For many years I have been looking for a way to tell a small personal story about the Cultural Revolution. As Mr. Shi says in the film, Its enough to have survived it. I didnt want to do something too grand or too direct. I wanted to tell a tale around the peripheral and about the after-effects. My first film, CHAN IS MISSING, was based on a Chinese philosophical premise that “What is not there can be just as important as what is there.” I wanted to use that philosophy in telling the effects of a grand human tragedy as expressed through one father and daughter. Sometimes paring things down, or focusing on the small, gets you closer to the truth. As my yoga teacher often comments on my shallow breathing, Life happens in small breaths, if you breathe deep and full.

Author's Statement: Yiyun Li

At the first glance “A Thousand Years of Good Prayers” and “The Princess of Nebraska” seem to have little in common.

In “A Thousand Years,” Mr. Shi and Yilan are burdened with history. The political history of China, their personal histories and their ways of coping. Despite the difference on the surface, both have to do with escaping into a parallel reality in Mr. Shis case it is his self-deception, and in Yilans case her immigration and divorce – both separation of sorts that allowed her to gain some space to carve out a life of her own.

In “Princess of Nebraska,” Sasha, a pregnant teenager for whom not only the Cultural Revolution but also the Tiananmen Square Massacre belong to the distant past, is self-documenting with little sympathy or attention to spare for others, nor does she feel any responsibility toward anyone other than herself for the most part of the film.

The films, compared side by side, could be easily considered as portraits of different generations of Chinese in todays global world, but to me it is more interesting to see how these characters live with their secrets. As a writer I am always fascinated by secrets and fiction, to me, is largely about stripping away a characters mask and revealing the secrets that the character herself might not be ready to reveal. Yilans affair is kept from her father, but more poignantly she chooses to live with the partial knowledge of his affair without confronting him; while as a visitor to America Mr. Shi, facing an enthusiastic audience, is able to slip into his rocket scientists role easily, a fabrication that allows him to forget momentarily his humiliation. The audience can easily see the secrets Yilans mother had to live with in her marriage to Mr. Shi, and while she is kept absent in the film, her pain comes through in another mothers role: Madam, who makes up a happy American life while living every day of her life with the secret of a daughter lost in the war, and a son lost to American culture.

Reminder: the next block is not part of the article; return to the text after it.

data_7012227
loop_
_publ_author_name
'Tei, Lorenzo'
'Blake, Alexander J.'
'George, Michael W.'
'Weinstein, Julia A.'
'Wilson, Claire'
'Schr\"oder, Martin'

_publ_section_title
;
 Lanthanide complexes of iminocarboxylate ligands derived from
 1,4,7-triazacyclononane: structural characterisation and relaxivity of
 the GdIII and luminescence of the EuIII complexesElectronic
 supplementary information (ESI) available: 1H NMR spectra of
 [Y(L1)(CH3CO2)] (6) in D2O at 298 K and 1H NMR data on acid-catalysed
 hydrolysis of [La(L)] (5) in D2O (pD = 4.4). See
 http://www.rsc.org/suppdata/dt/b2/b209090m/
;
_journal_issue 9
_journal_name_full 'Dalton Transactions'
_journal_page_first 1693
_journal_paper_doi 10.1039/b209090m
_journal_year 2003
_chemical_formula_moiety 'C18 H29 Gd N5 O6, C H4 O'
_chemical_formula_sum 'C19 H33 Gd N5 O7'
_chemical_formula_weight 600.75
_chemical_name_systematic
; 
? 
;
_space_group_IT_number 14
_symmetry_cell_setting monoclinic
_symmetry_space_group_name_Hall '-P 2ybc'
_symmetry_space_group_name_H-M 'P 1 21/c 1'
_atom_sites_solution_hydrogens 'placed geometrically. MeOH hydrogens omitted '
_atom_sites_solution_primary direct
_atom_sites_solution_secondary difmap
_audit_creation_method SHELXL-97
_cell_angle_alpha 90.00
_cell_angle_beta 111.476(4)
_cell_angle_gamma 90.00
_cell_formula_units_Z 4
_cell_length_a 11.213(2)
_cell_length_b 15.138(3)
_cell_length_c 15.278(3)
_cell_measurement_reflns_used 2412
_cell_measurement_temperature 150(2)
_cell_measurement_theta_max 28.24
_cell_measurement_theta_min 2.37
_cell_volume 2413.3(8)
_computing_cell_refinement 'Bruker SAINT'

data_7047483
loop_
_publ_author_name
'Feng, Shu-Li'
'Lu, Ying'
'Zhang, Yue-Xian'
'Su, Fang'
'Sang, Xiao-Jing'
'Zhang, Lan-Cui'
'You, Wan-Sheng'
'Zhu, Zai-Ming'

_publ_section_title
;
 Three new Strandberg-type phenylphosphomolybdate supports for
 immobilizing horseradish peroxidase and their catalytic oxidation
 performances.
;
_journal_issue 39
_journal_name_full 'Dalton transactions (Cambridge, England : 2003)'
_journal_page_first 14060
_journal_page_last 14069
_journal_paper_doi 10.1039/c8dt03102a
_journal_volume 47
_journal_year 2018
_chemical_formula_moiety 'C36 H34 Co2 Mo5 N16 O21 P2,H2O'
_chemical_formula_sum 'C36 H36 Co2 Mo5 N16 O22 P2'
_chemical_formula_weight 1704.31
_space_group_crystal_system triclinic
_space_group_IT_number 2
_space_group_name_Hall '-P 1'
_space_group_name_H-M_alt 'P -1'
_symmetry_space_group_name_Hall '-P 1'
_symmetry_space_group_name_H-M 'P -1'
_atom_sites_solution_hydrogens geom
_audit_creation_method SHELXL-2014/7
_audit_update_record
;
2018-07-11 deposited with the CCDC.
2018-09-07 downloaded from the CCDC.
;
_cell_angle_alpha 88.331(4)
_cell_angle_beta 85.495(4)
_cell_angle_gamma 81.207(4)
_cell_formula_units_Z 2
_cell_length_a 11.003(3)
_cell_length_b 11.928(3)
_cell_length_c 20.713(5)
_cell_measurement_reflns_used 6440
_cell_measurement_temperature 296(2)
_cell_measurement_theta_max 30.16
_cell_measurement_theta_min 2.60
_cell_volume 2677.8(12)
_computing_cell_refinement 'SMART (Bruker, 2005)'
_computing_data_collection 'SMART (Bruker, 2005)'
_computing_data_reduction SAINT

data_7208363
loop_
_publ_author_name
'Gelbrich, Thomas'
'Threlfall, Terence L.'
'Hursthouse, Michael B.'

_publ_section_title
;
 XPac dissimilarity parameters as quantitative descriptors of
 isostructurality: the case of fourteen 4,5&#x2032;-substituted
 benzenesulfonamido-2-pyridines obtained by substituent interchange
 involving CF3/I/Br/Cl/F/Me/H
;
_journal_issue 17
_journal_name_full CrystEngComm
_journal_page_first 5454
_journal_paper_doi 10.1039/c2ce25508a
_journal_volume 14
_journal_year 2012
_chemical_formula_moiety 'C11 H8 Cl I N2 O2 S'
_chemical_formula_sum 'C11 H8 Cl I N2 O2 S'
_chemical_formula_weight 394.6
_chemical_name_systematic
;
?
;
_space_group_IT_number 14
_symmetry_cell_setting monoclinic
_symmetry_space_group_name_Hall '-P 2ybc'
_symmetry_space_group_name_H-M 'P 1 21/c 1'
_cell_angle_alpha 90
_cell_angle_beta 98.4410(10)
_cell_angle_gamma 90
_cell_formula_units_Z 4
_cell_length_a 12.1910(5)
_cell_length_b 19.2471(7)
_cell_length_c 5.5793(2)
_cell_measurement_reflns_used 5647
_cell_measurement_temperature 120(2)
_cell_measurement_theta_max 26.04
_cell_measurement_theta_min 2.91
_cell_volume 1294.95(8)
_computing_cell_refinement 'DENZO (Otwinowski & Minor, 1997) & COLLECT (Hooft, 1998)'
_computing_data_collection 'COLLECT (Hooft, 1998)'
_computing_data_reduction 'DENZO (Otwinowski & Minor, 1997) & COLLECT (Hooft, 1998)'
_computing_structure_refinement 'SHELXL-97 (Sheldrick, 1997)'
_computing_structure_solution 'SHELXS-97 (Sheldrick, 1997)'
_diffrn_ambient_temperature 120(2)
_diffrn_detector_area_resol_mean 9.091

In “Princess of Nebraska,” even in her most panicky moment, Sasha cannot help but making up a love story to account for her pregnancy, while in real life she is fully aware of her lovers sexuality. X, the karaoke hostess, lives with her own past that she only reveals to Sasha during their most intimate moment. In the end, what connects the two films and all the characters in their different stages of lives, are the secrets the characters live with and the fictionalization of ones own life to cope with these secrets.